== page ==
If you’ve been practicing the three patterns, you can probably imagine what’s coming next. We’re going to move the whole thing to D, or the key of D Major. D Major is another incredibly popular key for rock and pop music, so it’s well-worth exploring. It also contains other options for soloing over chords we’ve already come across such as Em, G, Bm, and D itself. Let’s dive in.
A Quick Label Change
Every major key is also a minor key, simply slide down three frets from the major key to find it. The minor keys for the major keys we’ve already covered are as follows:
F Major / D Minor
C Major / A Minor
G Major / E Minor
D Major / B Minor
Don’t worry, they share the exact same notes and chords, just in a different order, which is why it’s easier to look at this as a circle using the chord wheels rather than a line.
Here are the famous three patterns, this time in D:
As you’re now very used to these patterns, try going up one and down the next or vice versa to help you see them as one unit. Remember these are generic patters, so you don’t really want to imprint the do-re-mi sound on your brain. I’ve marked the ‘root’ note in red so that it’s easier for you to shift the patterns to other keys, so don’t use it as a start and finish note. These patterns will come to life when you start playing them over chords and chord changes, so you don’t want to relate everything to the root.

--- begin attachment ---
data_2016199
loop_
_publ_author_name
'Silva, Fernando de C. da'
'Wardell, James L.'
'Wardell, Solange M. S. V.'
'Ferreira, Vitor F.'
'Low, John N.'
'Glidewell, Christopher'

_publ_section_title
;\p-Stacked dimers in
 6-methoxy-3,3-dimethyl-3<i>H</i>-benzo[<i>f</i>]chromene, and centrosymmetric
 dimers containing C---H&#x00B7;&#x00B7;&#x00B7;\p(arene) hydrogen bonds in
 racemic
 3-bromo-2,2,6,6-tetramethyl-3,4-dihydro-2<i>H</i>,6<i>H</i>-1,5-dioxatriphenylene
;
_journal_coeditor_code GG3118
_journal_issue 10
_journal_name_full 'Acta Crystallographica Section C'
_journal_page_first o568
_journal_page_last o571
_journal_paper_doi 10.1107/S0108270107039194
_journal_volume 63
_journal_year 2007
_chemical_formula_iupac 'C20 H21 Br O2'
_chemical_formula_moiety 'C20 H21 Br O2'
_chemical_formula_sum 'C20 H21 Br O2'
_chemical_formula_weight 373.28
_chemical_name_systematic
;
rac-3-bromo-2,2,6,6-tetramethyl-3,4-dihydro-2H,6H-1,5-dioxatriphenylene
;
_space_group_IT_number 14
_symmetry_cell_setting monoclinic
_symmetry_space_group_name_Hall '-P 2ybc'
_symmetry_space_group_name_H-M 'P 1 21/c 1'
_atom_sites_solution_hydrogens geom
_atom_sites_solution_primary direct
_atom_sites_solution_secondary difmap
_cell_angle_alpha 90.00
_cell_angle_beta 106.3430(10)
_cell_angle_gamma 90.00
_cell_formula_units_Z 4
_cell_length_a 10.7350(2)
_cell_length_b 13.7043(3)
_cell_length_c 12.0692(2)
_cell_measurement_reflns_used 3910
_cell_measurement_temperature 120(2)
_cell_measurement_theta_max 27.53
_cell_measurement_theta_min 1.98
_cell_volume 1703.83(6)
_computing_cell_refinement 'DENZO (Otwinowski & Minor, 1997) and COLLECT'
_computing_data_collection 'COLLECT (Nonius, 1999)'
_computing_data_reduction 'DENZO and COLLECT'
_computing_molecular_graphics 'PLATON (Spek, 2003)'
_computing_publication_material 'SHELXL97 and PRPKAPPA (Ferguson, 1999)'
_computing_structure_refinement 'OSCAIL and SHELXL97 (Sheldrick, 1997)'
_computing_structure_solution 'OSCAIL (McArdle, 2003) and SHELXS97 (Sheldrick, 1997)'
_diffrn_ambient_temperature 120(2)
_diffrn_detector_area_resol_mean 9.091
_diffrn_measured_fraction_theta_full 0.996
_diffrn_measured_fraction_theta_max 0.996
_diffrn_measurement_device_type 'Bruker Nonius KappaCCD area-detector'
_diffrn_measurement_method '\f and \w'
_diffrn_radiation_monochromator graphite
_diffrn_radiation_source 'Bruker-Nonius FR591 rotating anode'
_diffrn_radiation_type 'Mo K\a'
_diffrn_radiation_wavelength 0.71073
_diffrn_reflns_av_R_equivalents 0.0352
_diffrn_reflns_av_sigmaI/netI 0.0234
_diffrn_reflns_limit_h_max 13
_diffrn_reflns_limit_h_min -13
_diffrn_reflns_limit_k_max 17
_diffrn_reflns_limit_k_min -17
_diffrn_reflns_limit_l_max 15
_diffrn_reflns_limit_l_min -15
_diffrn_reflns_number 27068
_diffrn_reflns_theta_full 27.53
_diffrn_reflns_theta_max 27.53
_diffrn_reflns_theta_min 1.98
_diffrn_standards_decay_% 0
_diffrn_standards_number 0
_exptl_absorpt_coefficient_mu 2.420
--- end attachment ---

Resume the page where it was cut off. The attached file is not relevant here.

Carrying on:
The chords you can use these scales over are as follows:
If you want to practice this using real songs, check out this list of songs in D Major
over at songkeyfinder.com, which you can also use to find songs in all the other keys we’ve covered up to now.
In Part 5, we’ll look at the infinitely useful key of A Major / F# Minor.